The EITI: Nurturing Investments in the Extractive Industries?
Benjamin S. Austria, PhD
PAP Permanent Representative, Technical Working Group, Philippines EITI
Inasmuch as energy and minerals are essential to modern commercial, industrial and social activities as well as public welfare, nurturing investments in these extractive industries is a key ingredient in the pursuit of socioeconomic development and progress. In Executive Order 79 promulgated on 06 July 2012 to institutionalize and implement reforms in the mining sector, the Philippine Government declared support and committed participation in the Extractive Industries Transparency Initiative (EITI) in order to improve transparency, governance and accountability in the mining sector (Section 14 of the Order). Hence, it is essential for those involved in the development of the mining sector and other extractive industries to be familiar with this initiative. Furthermore, with the approval of the candidacy status of the Philippines by the EITI Board last 22 May 2013, it is necessary also to know what need to be fulfilled in order to join 25 other EITI Compliant Countries worldwide.
The EITI traces its beginning from the Lancaster House Conference hosted by the UK Government in London in June 2003 where a diverse group of countries, companies and civil society agreed on a Statement of Principles to increase transparency on the payments by companies and revenues by governments with respect to the extractive industries. The process of disclosure of payments and revenues, publication, validation and reconciliation conforms to the EITI Standard. A Multi-Stakeholder Group (MSG) oversees this process.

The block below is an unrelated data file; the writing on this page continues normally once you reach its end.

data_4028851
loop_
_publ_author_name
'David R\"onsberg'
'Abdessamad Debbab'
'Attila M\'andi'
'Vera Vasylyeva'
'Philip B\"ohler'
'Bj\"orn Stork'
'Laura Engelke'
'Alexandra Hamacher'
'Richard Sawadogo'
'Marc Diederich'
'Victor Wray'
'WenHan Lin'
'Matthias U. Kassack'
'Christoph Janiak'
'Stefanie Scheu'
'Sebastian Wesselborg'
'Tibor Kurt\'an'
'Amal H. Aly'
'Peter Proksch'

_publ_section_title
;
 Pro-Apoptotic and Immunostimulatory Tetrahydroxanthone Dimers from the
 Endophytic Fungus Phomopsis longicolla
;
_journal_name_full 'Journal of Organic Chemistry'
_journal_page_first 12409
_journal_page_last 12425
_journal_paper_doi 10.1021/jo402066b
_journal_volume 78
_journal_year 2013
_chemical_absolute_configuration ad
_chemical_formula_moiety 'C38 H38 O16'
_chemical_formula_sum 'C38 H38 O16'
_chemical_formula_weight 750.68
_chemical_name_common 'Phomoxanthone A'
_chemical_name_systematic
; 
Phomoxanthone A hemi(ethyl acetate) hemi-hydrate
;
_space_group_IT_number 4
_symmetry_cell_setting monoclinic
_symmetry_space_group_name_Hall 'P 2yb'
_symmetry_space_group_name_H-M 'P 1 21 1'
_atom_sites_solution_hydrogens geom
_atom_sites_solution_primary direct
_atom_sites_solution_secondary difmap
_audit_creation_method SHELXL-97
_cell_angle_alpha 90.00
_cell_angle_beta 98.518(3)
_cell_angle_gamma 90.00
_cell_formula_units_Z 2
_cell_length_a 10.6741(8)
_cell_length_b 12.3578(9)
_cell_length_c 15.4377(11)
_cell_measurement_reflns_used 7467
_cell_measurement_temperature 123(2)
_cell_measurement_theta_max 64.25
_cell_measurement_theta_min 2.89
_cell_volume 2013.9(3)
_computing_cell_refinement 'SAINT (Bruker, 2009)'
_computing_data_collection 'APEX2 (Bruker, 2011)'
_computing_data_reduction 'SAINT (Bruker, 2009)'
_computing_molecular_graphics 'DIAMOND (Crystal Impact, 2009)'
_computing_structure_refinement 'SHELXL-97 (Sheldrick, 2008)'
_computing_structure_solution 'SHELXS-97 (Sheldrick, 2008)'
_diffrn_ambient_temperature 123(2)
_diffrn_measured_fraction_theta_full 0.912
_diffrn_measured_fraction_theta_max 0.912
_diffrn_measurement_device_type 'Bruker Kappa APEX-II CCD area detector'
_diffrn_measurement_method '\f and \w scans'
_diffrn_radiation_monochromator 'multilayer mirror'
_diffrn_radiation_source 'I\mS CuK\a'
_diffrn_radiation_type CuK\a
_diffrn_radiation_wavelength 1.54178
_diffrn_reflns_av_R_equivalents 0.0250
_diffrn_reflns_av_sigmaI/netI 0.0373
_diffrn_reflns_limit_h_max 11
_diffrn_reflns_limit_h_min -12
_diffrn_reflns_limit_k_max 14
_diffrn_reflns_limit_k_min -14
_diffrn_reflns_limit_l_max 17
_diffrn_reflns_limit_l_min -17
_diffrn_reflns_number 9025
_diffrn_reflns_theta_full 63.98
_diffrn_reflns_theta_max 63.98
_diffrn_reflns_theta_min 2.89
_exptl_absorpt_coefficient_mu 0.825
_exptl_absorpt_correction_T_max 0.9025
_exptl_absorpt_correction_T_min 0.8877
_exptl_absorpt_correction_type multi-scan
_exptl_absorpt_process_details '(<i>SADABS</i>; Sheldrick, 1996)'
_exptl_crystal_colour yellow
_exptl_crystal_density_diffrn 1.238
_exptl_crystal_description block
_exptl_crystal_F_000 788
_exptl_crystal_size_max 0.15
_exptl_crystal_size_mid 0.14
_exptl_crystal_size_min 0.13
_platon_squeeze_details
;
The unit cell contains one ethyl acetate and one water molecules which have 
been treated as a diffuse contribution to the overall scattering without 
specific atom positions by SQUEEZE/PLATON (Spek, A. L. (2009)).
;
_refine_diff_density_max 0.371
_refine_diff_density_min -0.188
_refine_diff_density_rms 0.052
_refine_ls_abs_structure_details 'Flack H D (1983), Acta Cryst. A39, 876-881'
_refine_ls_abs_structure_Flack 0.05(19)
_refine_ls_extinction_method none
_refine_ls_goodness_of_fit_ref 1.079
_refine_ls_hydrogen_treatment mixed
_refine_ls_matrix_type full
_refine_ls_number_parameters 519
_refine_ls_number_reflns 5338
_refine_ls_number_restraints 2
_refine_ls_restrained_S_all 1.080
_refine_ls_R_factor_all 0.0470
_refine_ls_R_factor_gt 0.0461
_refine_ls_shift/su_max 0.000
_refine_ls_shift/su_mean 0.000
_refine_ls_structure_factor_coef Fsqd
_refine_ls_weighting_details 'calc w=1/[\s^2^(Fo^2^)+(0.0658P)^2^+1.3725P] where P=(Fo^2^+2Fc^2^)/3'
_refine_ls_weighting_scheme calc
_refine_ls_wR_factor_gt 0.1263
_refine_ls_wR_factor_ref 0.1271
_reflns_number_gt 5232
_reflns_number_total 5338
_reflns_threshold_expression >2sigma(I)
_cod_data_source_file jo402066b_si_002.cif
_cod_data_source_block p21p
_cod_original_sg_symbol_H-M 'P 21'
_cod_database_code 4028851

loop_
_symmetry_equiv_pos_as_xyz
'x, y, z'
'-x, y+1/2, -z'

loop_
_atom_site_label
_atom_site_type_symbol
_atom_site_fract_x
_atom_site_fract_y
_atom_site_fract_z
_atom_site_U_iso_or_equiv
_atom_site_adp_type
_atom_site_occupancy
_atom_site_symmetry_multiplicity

The structure and constituencies of the EITI Association, a non-profit association organized under Norwegian law, and the Philippines EITI will be presented. The key elements of the new EITI Standard approved in the EITI Members’ Meeting held in Sydney, Australia on 22 May 2013 will be reviewed. The Philippines EITI would have to validate a published report on the payments by companies and revenues of government from the extractive sector, conforming to the new EITI Standard, within 2.5 years from the approval of its Candidacy status.
Effective implementation of the EITI Standard could nurture investments in the extractive industries inasmuch as environmental, social and governance (ESG) issues have become important factors affecting investments. Transparency should normally lower ESG risks thereby lowering investment costs. It also provides a platform to build trust between various stakeholders in the extractive industries sector. However, transparency, by itself, is not enough. There should also be good governance and a stable fiscal environment. The EITI is not yet included as a factor by rating agencies and there might be a clash between transparency and competitiveness. The EITI process could also overturn the secrecy aspects of taxation. Hence, the Multi-Stakeholder Group of the Philippines EITI, comprised of representatives from government, companies in the extractive sector and civil society organizations, should be vigilant and join hands in ensuring that the path towards implementing EITI does not add to the difficulties faced by the extractive sector in the Philippines.